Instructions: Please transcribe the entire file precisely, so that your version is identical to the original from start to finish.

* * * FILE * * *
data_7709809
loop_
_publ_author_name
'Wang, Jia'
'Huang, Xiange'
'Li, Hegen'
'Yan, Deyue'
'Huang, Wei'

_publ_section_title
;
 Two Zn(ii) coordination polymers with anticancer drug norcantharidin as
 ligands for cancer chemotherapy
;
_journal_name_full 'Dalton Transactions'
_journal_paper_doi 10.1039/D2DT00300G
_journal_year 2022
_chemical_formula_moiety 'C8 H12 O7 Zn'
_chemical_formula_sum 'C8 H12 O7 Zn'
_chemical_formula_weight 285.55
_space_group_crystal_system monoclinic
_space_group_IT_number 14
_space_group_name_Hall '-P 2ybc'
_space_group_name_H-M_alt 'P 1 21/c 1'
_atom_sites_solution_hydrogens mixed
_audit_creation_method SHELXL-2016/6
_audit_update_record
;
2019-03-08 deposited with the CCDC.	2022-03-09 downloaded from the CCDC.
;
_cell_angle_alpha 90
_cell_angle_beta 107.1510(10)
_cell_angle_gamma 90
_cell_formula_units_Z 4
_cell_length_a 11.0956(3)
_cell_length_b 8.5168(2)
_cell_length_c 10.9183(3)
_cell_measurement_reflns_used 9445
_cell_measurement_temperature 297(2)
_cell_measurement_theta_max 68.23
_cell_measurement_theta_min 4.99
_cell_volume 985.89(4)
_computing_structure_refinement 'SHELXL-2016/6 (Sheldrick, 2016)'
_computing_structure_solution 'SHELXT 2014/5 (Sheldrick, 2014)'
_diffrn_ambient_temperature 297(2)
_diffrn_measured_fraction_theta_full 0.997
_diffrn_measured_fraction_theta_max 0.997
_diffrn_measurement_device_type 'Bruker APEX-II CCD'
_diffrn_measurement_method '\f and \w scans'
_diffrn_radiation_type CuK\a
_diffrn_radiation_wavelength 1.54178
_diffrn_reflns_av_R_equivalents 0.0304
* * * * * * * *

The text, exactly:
data_7709809
loop_
_publ_author_name
'Wang, Jia'
'Huang, Xiange'
'Li, Hegen'
'Yan, Deyue'
'Huang, Wei'

_publ_section_title
;
 Two Zn(ii) coordination polymers with anticancer drug norcantharidin as
 ligands for cancer chemotherapy
;
_journal_name_full 'Dalton Transactions'
_journal_paper_doi 10.1039/D2DT00300G
_journal_year 2022
_chemical_formula_moiety 'C8 H12 O7 Zn'
_chemical_formula_sum 'C8 H12 O7 Zn'
_chemical_formula_weight 285.55
_space_group_crystal_system monoclinic
_space_group_IT_number 14
_space_group_name_Hall '-P 2ybc'
_space_group_name_H-M_alt 'P 1 21/c 1'
_atom_sites_solution_hydrogens mixed
_audit_creation_method SHELXL-2016/6
_audit_update_record
;
2019-03-08 deposited with the CCDC.	2022-03-09 downloaded from the CCDC.
;
_cell_angle_alpha 90
_cell_angle_beta 107.1510(10)
_cell_angle_gamma 90
_cell_formula_units_Z 4
_cell_length_a 11.0956(3)
_cell_length_b 8.5168(2)
_cell_length_c 10.9183(3)
_cell_measurement_reflns_used 9445
_cell_measurement_temperature 297(2)
_cell_measurement_theta_max 68.23
_cell_measurement_theta_min 4.99
_cell_volume 985.89(4)
_computing_structure_refinement 'SHELXL-2016/6 (Sheldrick, 2016)'
_computing_structure_solution 'SHELXT 2014/5 (Sheldrick, 2014)'
_diffrn_ambient_temperature 297(2)
_diffrn_measured_fraction_theta_full 0.997
_diffrn_measured_fraction_theta_max 0.997
_diffrn_measurement_device_type 'Bruker APEX-II CCD'
_diffrn_measurement_method '\f and \w scans'
_diffrn_radiation_type CuK\a
_diffrn_radiation_wavelength 1.54178
_diffrn_reflns_av_R_equivalents 0.0304